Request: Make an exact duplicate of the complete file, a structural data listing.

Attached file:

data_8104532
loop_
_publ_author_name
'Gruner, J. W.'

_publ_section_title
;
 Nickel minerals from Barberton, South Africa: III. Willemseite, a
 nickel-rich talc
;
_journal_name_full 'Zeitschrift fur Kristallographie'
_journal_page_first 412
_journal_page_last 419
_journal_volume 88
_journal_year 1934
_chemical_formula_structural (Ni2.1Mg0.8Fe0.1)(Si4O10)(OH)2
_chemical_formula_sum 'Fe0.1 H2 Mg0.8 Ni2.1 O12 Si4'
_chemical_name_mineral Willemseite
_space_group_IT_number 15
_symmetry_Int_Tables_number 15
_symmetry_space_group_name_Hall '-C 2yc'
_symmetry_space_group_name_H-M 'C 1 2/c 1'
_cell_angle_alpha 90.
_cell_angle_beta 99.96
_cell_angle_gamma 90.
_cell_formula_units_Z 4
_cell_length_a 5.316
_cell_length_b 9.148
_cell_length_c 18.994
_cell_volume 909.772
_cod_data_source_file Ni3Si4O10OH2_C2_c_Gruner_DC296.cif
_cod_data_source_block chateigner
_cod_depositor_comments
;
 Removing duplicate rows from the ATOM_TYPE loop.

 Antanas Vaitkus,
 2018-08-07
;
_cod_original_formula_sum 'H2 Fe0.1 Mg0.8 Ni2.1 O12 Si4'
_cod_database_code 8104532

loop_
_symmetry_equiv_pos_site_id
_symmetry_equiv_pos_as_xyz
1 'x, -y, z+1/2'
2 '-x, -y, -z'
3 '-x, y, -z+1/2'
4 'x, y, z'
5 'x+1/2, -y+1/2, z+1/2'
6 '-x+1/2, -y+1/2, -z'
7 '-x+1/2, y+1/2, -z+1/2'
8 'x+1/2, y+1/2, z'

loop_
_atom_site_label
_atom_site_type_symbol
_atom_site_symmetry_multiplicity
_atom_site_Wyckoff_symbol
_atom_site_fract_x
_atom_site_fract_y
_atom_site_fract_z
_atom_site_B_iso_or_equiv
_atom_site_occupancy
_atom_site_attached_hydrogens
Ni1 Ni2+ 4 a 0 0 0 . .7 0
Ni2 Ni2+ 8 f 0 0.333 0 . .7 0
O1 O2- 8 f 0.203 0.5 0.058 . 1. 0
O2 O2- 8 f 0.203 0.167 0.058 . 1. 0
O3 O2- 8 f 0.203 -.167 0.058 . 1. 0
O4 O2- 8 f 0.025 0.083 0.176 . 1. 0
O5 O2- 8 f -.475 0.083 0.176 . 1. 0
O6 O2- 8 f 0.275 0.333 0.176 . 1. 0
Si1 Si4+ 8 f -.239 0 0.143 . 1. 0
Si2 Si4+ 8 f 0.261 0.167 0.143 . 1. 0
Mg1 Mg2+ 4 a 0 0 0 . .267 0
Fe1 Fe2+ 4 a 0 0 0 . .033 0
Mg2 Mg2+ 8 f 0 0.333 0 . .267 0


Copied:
data_8104532
loop_
_publ_author_name
'Gruner, J. W.'

_publ_section_title
;
 Nickel minerals from Barberton, South Africa: III. Willemseite, a
 nickel-rich talc
;
_journal_name_full 'Zeitschrift fur Kristallographie'
_journal_page_first 412
_journal_page_last 419
_journal_volume 88
_journal_year 1934
_chemical_formula_structural (Ni2.1Mg0.8Fe0.1)(Si4O10)(OH)2
_chemical_formula_sum 'Fe0.1 H2 Mg0.8 Ni2.1 O12 Si4'
_chemical_name_mineral Willemseite
_space_group_IT_number 15
_symmetry_Int_Tables_number 15
_symmetry_space_group_name_Hall '-C 2yc'
_symmetry_space_group_name_H-M 'C 1 2/c 1'
_cell_angle_alpha 90.
_cell_angle_beta 99.96
_cell_angle_gamma 90.
_cell_formula_units_Z 4
_cell_length_a 5.316
_cell_length_b 9.148
_cell_length_c 18.994
_cell_volume 909.772
_cod_data_source_file Ni3Si4O10OH2_C2_c_Gruner_DC296.cif
_cod_data_source_block chateigner
_cod_depositor_comments
;
 Removing duplicate rows from the ATOM_TYPE loop.

 Antanas Vaitkus,
 2018-08-07
;
_cod_original_formula_sum 'H2 Fe0.1 Mg0.8 Ni2.1 O12 Si4'
_cod_database_code 8104532

loop_
_symmetry_equiv_pos_site_id
_symmetry_equiv_pos_as_xyz
1 'x, -y, z+1/2'
2 '-x, -y, -z'
3 '-x, y, -z+1/2'
4 'x, y, z'
5 'x+1/2, -y+1/2, z+1/2'
6 '-x+1/2, -y+1/2, -z'
7 '-x+1/2, y+1/2, -z+1/2'
8 'x+1/2, y+1/2, z'

loop_
_atom_site_label
_atom_site_type_symbol
_atom_site_symmetry_multiplicity
_atom_site_Wyckoff_symbol
_atom_site_fract_x
_atom_site_fract_y
_atom_site_fract_z
_atom_site_B_iso_or_equiv
_atom_site_occupancy
_atom_site_attached_hydrogens
Ni1 Ni2+ 4 a 0 0 0 . .7 0
Ni2 Ni2+ 8 f 0 0.333 0 . .7 0
O1 O2- 8 f 0.203 0.5 0.058 . 1. 0
O2 O2- 8 f 0.203 0.167 0.058 . 1. 0
O3 O2- 8 f 0.203 -.167 0.058 . 1. 0
O4 O2- 8 f 0.025 0.083 0.176 . 1. 0
O5 O2- 8 f -.475 0.083 0.176 . 1. 0
O6 O2- 8 f 0.275 0.333 0.176 . 1. 0
Si1 Si4+ 8 f -.239 0 0.143 . 1. 0
Si2 Si4+ 8 f 0.261 0.167 0.143 . 1. 0
Mg1 Mg2+ 4 a 0 0 0 . .267 0
Fe1 Fe2+ 4 a 0 0 0 . .033 0
Mg2 Mg2+ 8 f 0 0.333 0 . .267 0